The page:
FOAM Paul Huf Award 2021

Winner John Edmonds

31 years, male, United State

John Edmonds (b. 1989) is an American artist and photographer who first came to public recognition with his intimate portraits of lovers, close friends and strangers. He earned his MFA in Photography from Yale University and his BFA at the Corcoran School of Arts & Design. His work explores themes of identity, community and desire. Noted for his highly formalist photographs in which he focuses on the performative gestures and self-fashioning of young black men on the streets of America, his work is in numerous public and private collections, including the Art Gallery of Ontario, The Columbus Museum of Art, The Philadelphia Museum of Art, The Museum of Fine Arts Houston, SFMoMA, and the Brooklyn Museum. In 2018, TIME Magazine listed his debut monograph, Higher, as one of the top 25 Photobooks of the year. Recent exhibitions include Nobody Promised You Tomorrow: Art 50 Years After Stonewall at the Brooklyn Museum, Studio Photography at Simon Lee Gallery, God Made My Face: A Collective Portrait of James Baldwin at David Zwirner and Family Pictures at the Milwaukee Art Museum. Residencies include: the Skowhegan School of Painting and Sculpture, Skowhegan, ME; Light Work, Syracuse, NY; and the Banff Centre, Banff, AB. He lives and works in Brooklyn, New York and is on faculty at Yale University and the School of Visual Arts, NY. In 2019, he was included in the 79th Whitney Biennial. Edmonds is represented by Company Gallery.

Artist statement
I use photography as a form of storytelling through which the portrait and still life become metaphors. Through the interplay of the human subject and sculpture, I address issues of diaspora and displacement- where do these wooden objects come from and why are they here now? What do they mean in the world in which they exist dispossessed from their original contexts? What is real? What does it mean to be authentic? What does it mean to belong? It is through these objects and through the Black human subject that I ask questions around my place, our place. And through those questions, I create more space- the studio becomes a space that can be carved out in an apartment, in a traditional studio or the beaux arts court of a museum. Identity is not only a question of body but also a question of place and belonging and needing and wanting and desiring to touch, to feel, to be seen. Scale is important. In the presentation of my work, I vary scale and dimensions to disrupt the seriality and uniformity of photography. I want the viewer to experience each work as a type of sculpture itself- a picture plane with space and dimension where bodies are seen and revered.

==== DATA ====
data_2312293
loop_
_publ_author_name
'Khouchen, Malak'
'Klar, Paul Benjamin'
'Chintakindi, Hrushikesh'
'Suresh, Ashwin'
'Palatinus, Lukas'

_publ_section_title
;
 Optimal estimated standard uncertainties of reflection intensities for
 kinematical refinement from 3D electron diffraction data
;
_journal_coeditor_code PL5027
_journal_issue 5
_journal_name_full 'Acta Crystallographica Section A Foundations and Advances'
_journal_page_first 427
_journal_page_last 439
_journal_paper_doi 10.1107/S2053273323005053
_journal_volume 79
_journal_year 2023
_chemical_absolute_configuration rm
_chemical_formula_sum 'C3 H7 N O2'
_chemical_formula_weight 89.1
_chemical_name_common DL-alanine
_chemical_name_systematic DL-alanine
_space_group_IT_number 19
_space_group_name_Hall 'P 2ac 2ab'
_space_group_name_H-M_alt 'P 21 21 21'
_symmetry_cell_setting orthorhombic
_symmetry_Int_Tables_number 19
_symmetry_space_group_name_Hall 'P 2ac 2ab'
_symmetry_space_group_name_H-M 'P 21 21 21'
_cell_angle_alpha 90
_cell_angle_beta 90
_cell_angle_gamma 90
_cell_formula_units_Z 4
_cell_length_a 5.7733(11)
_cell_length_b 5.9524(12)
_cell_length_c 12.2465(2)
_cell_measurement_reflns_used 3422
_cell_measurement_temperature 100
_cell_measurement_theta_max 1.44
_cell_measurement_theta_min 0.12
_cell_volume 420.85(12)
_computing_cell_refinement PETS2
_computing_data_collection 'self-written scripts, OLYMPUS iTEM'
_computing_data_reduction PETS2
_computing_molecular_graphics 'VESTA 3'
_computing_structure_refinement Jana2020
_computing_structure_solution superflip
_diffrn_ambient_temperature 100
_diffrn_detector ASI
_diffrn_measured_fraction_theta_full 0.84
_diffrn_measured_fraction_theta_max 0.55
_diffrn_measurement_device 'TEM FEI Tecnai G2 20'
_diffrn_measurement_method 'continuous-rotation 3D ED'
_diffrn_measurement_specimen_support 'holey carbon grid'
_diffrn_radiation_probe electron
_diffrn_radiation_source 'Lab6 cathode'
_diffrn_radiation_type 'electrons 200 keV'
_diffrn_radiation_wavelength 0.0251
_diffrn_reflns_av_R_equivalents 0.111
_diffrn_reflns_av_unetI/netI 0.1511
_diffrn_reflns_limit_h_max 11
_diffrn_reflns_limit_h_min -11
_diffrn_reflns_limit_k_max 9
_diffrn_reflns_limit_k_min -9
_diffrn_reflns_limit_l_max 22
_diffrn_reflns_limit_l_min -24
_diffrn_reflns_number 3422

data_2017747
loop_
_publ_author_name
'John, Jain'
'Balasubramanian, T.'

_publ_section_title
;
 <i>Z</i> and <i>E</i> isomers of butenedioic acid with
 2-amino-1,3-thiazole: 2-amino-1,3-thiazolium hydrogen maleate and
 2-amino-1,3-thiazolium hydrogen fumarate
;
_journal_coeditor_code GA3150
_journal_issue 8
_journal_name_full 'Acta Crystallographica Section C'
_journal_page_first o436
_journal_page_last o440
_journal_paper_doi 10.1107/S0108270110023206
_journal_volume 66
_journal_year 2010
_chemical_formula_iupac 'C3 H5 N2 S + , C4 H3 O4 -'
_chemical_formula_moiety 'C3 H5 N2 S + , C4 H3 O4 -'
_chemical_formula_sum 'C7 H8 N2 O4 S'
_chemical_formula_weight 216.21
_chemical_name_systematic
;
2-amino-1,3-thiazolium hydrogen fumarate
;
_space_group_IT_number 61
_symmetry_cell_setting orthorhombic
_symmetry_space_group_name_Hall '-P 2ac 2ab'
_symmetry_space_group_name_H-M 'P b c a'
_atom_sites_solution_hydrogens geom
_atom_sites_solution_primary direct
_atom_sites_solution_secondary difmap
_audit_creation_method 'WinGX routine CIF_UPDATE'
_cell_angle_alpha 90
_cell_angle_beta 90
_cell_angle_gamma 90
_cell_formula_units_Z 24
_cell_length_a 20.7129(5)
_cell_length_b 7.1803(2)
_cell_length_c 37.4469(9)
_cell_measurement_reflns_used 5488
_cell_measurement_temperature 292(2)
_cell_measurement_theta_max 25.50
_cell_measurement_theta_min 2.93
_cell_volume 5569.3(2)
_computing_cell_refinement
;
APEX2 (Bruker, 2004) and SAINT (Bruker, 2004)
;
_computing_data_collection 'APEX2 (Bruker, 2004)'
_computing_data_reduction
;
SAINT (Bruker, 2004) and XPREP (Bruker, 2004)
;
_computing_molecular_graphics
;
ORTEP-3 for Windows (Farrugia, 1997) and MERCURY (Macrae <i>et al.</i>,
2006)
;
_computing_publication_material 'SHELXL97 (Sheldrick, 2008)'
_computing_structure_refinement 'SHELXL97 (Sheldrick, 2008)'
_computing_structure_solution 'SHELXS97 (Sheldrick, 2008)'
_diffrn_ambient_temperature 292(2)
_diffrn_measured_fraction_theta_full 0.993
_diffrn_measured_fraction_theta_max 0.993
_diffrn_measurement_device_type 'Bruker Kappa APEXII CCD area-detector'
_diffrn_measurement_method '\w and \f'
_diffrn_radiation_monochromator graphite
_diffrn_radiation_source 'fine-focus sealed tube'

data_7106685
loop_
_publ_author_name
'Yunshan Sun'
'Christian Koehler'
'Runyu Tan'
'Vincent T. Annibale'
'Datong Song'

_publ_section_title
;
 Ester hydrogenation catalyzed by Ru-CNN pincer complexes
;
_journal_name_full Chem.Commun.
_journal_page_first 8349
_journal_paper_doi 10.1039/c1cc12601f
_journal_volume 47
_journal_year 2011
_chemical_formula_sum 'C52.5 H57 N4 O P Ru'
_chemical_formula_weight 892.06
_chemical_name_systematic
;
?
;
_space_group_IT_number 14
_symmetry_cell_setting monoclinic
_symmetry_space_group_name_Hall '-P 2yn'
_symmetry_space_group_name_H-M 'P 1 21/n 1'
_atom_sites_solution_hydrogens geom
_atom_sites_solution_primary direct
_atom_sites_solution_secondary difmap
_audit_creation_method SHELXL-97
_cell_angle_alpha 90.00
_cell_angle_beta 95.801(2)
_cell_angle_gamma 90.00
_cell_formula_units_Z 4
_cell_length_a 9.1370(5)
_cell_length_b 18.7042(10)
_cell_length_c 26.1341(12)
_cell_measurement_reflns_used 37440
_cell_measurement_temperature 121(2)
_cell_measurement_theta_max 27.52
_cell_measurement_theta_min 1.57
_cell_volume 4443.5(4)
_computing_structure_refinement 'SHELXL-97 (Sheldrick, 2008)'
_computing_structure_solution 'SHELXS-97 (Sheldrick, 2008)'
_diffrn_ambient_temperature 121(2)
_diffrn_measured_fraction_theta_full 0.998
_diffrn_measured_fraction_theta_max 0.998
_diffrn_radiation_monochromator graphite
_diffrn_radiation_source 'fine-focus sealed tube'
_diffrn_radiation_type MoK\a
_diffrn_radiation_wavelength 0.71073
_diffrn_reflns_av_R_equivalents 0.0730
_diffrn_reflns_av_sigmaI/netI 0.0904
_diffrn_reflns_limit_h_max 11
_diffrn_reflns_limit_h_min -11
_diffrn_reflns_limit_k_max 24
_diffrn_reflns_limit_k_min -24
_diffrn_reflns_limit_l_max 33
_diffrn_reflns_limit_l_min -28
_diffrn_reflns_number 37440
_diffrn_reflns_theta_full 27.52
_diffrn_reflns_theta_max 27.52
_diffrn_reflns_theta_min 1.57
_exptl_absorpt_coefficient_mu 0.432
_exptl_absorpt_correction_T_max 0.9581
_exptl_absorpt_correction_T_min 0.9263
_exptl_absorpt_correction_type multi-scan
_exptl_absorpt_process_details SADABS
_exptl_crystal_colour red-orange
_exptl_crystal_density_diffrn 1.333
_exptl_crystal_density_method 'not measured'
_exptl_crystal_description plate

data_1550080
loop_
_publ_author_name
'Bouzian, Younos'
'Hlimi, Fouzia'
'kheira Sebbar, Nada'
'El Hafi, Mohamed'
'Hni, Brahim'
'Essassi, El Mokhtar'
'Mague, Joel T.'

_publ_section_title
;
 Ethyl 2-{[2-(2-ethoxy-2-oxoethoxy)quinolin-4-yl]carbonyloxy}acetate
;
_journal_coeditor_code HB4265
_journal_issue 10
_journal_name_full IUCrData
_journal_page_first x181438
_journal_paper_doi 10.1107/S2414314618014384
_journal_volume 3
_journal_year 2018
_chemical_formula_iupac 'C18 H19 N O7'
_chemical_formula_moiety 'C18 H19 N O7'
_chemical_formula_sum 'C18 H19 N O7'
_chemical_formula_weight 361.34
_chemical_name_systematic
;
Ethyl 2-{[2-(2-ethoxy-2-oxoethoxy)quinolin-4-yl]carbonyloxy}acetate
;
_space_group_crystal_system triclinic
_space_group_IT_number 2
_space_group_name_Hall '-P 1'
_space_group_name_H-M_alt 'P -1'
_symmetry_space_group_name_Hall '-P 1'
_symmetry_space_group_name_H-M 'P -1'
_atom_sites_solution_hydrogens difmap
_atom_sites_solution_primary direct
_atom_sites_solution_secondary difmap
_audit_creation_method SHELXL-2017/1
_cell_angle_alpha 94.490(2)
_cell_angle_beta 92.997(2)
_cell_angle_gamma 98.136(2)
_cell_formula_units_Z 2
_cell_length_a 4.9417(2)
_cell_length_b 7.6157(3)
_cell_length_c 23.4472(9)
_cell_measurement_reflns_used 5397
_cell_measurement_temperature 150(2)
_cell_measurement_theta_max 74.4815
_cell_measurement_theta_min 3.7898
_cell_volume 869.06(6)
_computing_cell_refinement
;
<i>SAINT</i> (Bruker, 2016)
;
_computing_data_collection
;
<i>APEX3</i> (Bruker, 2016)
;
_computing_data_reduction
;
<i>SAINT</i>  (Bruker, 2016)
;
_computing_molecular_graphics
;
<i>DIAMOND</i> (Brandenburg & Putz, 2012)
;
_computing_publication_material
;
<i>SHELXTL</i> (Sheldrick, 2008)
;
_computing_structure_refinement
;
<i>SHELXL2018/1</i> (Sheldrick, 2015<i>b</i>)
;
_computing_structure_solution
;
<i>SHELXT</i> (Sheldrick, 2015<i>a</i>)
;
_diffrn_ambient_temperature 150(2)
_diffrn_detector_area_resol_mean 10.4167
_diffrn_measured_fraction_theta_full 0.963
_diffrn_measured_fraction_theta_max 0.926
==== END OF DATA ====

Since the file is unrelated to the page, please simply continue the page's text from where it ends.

Project information: A sidelong Glance
Picking up where my previous body of work left off, A Sidelong Glance continues my exploration of the African art object as icon. Using photography to “carve out space”, I create make-shift studios in public and private settings juxtaposing Black models with African art objects I have collected from African art dealers throughout New York. I am interested in expanding the tradition of studio portraiture and foregrounding the Black human subject as the source of inspiration. The title, borrowed from the art historian Krista Thompson’s essay of the same name, considers the heavy scholarship on African art while reimagining the presence of Africa in the west, today.

Project Information: Tribe
In Tribe, I use portraiture and still life to meditate on identity, community and belonging. The objects in this are all speculated to be inauthentic through an academic standpoint. Yet, what interest me beyond how realness and authenticity is dictated, is the question around displacement and dispossession. In Tribe, I am interested in photography’s ability to repossess, to reclaim, to love and to create new truths. The body becomes both object and subject of intrigue and desire.